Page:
In the 1970s a sitcom called “Sanford and Son” offered a glimpse into the life of a junkyard dealer. What a concept: Make money through garbage!

While I am a fan of Redd Foxx, I'm not willing to turn my backyard into a salvage yard in order to make a few extra bucks. Luckily, with the popularity of eco-living and abundance of green options available today, I don't have to! I have discovered that I can be a bit of a "fox" in my own way: I now earn rewards, spend less, and, yes, even make money from my garbage.

How to Turn Trash into Cash

  1. Join RecycleBank. This free online sustainability community allows users to earn points for learning more about eco-friendly living, taking green actions, and making pledges to protect the environment. Well-known companies like SC Johnson, Dove, Lipton, Suave, and many others sponsor activities online that teach users about the environment and challenge them to make environmentally-conscious choices. Typically, these sponsored learning activities earn anywhere between 5 and 50 points. Then, continuous choices–like recycling Kashi boxes—earns 50 points per trip to the recycling center. There's also a daily online pledge to take (5 points) and an online EcoAcademy; completing all the activities in the academy takes less than an hour and yields over 800 points! Points can be redeemed for coupons, magazine subscriptions, gift cards, and more. For example: $1 off two Ziploc containers (30 points), $10 off two entrees at Ruby Tuesday (100 points), a one-year subscription to Entertainment Weekly (250 points) and a $10 Wal-Mart gift card (2,500 points).
  2. Turn Metal into Money. Some trash can be turned into actual cash! Aluminum cans can be recycled at facilities throughout the U.S. at anywhere from 40 cents to $1.00 per pound (it takes about 30 cans to yield a pound). In addition to cans, many facilities take other aluminum objects (such as foil, bakeware, and auto parts). Scrap metal facilities also pay by the pound for excess brass, copper, stainless steel, and other metals. Here's an example of metal prices from a facility in Texas. Search online for facilities, or call your local city's municipal office for information about companies in your area.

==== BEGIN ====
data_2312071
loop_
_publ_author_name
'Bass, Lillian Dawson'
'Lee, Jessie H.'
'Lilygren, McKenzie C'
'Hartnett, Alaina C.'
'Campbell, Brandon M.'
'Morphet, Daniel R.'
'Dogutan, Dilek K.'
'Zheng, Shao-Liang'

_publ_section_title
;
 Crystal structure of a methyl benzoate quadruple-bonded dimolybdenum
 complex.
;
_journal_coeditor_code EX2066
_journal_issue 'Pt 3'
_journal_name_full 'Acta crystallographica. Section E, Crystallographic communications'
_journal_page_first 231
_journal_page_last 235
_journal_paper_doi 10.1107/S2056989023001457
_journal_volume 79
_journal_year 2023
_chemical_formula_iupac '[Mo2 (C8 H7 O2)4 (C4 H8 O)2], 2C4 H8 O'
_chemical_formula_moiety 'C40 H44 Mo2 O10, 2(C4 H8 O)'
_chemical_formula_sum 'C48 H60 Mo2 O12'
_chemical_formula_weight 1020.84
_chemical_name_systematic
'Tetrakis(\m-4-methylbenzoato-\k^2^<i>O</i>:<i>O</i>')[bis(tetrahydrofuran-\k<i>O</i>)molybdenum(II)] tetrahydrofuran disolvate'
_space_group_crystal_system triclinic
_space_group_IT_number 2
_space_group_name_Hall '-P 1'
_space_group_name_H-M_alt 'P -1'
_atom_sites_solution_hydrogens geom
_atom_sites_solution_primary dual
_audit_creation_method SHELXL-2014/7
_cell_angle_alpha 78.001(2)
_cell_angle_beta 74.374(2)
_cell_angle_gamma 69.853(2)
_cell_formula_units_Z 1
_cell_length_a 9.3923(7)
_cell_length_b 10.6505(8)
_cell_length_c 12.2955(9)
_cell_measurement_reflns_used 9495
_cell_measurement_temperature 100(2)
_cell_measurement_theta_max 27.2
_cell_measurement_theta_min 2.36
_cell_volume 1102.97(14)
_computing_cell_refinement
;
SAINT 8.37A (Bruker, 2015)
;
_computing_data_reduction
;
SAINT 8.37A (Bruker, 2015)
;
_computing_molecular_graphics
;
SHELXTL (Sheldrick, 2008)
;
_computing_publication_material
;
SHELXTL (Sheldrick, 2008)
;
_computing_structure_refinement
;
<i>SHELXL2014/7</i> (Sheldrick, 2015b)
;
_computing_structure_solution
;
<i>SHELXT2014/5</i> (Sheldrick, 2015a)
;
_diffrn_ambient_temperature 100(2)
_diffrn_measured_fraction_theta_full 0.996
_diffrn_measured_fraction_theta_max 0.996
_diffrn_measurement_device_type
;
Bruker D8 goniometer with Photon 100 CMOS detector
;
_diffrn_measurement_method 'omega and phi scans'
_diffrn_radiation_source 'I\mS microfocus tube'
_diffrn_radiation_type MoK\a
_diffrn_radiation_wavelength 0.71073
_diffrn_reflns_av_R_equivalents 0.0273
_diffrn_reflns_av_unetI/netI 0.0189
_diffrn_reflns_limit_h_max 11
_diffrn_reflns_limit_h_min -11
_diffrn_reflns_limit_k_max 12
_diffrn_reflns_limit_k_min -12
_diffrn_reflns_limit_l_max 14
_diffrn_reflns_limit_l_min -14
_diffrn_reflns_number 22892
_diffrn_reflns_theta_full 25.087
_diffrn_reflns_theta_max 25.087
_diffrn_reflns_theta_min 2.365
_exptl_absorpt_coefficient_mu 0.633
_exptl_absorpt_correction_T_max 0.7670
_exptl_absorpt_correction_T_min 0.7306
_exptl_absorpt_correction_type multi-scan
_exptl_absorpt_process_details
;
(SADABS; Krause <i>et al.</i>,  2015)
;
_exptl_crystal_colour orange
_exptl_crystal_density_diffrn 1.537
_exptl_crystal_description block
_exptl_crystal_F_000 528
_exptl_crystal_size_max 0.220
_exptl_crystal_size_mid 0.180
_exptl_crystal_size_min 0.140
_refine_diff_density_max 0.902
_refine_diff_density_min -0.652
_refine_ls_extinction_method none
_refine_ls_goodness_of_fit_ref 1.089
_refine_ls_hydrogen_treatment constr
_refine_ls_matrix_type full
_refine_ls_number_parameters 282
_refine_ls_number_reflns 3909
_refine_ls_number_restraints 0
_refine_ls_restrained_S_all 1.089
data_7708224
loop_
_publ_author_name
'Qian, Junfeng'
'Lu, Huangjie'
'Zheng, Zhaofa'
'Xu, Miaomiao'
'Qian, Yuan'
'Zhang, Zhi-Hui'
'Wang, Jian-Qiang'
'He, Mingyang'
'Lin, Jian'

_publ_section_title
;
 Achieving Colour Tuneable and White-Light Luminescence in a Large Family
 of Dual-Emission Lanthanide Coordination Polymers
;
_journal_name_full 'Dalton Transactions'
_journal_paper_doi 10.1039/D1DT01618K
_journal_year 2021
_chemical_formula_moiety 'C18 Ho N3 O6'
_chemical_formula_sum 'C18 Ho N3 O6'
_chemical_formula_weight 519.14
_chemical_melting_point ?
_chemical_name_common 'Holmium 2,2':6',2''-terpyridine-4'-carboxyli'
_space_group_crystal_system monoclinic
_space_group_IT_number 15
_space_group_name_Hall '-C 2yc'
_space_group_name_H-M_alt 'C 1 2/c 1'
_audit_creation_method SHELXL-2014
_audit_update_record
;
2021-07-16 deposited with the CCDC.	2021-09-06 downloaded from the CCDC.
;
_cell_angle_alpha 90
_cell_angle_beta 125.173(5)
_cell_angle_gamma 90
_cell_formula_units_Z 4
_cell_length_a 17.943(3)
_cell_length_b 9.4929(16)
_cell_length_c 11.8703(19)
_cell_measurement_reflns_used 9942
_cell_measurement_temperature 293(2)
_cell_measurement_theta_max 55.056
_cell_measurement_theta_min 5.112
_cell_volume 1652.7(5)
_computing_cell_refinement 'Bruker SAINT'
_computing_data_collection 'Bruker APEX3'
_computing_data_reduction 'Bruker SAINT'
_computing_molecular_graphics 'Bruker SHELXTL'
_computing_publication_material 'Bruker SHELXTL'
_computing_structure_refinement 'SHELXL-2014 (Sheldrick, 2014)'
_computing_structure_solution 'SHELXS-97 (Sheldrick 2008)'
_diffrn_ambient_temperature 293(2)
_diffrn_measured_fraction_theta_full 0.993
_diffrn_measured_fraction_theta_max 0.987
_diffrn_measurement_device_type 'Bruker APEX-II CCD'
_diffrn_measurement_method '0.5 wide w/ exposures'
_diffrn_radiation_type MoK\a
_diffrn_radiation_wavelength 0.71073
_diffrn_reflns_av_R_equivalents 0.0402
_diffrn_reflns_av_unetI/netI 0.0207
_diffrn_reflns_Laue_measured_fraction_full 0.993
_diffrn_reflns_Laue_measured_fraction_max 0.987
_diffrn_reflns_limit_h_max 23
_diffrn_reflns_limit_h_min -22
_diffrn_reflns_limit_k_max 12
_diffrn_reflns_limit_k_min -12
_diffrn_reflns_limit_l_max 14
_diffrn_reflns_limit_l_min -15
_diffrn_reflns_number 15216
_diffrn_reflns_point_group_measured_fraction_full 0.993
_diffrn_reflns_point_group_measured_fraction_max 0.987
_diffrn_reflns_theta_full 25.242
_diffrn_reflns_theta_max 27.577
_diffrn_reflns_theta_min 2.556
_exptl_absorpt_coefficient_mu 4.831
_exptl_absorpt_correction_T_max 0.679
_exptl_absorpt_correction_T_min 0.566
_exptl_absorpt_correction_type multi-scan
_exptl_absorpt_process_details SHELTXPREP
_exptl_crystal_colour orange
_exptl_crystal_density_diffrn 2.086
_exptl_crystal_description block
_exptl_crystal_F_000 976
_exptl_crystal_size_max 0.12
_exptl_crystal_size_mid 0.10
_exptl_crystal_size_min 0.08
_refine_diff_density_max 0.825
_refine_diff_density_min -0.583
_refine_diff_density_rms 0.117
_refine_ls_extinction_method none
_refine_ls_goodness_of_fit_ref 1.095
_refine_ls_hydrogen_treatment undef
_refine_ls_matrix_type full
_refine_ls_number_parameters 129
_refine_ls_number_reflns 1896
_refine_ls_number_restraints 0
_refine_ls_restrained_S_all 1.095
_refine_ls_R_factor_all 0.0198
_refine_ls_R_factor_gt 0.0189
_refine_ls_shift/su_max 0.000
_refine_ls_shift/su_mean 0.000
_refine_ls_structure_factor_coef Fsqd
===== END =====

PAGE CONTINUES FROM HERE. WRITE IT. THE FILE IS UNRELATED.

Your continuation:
3. Rethink What You Pay for Garbage Service. Whether you pay a dumpster usage fee at an apartment or pay for curbside service at a home, reconsider how much you are throwing away (in money and in garbage each month). Is the fee you pay negotiable through your apartment complex or homeowners association? Can you cut back the amount of service you receive for a reduced cost? Or would it be possible to try another option, like a local pay-per-bag waste disposal site or county center? This article provides more information and further ideas on how to cut garbage service costs.
  4. Upcycle Electronics and Office Items. Many things old can be made new again, and that's the idea behind "upcycling." Turning an unusable item into something new and of value is not only environmentally sound, it can also produce some cash. Staples gives $2 rewards for used ink cartridges, and BestBuy gives trade-in credit for certain products. Sites like Gazelle pay for electronics, whether in working condition or not. So think twice before tossing that old computer, camcorder, or scanner: someone just might pay you for it!

So if you want to open a junkyard, go for it! For me? I'll stick to the steps above.

This is a guest post by Audrey from Texas
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Junkyard 101: Turn Trash into Cash